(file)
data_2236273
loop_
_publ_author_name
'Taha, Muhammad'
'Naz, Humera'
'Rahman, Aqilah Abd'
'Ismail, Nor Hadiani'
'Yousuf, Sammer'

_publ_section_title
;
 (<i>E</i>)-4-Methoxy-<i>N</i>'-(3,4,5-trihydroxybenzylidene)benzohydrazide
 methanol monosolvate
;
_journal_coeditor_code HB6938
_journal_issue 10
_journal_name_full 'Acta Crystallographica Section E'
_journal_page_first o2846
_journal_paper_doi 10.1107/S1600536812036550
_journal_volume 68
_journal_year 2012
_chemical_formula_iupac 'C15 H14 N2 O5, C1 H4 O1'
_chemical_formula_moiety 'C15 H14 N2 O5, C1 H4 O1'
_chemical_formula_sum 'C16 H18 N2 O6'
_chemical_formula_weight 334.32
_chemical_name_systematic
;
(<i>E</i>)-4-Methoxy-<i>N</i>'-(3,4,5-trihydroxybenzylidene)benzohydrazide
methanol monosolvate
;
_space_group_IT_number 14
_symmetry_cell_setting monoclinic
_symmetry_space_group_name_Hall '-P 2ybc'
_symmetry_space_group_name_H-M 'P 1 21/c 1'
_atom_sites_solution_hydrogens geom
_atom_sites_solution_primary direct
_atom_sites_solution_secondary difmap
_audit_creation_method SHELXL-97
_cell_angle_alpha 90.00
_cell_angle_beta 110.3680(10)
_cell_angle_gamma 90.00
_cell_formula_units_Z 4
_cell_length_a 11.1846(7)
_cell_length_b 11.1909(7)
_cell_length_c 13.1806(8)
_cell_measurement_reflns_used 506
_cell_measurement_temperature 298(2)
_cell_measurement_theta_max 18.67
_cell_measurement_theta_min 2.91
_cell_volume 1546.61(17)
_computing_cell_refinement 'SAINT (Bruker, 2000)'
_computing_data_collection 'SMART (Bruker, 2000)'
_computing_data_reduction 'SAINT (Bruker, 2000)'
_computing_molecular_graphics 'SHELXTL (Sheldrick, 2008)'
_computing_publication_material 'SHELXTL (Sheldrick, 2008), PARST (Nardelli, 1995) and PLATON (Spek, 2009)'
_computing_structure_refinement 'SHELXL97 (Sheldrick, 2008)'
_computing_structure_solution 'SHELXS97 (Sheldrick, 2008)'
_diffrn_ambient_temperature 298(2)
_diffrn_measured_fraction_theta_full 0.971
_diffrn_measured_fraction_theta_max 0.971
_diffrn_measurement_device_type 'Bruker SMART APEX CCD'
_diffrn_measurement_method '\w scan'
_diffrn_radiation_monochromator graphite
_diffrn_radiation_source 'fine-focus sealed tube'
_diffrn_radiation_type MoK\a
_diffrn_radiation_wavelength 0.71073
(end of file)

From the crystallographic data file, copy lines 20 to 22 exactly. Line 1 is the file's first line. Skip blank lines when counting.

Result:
_journal_year 2012
_chemical_formula_iupac 'C15 H14 N2 O5, C1 H4 O1'
_chemical_formula_moiety 'C15 H14 N2 O5, C1 H4 O1'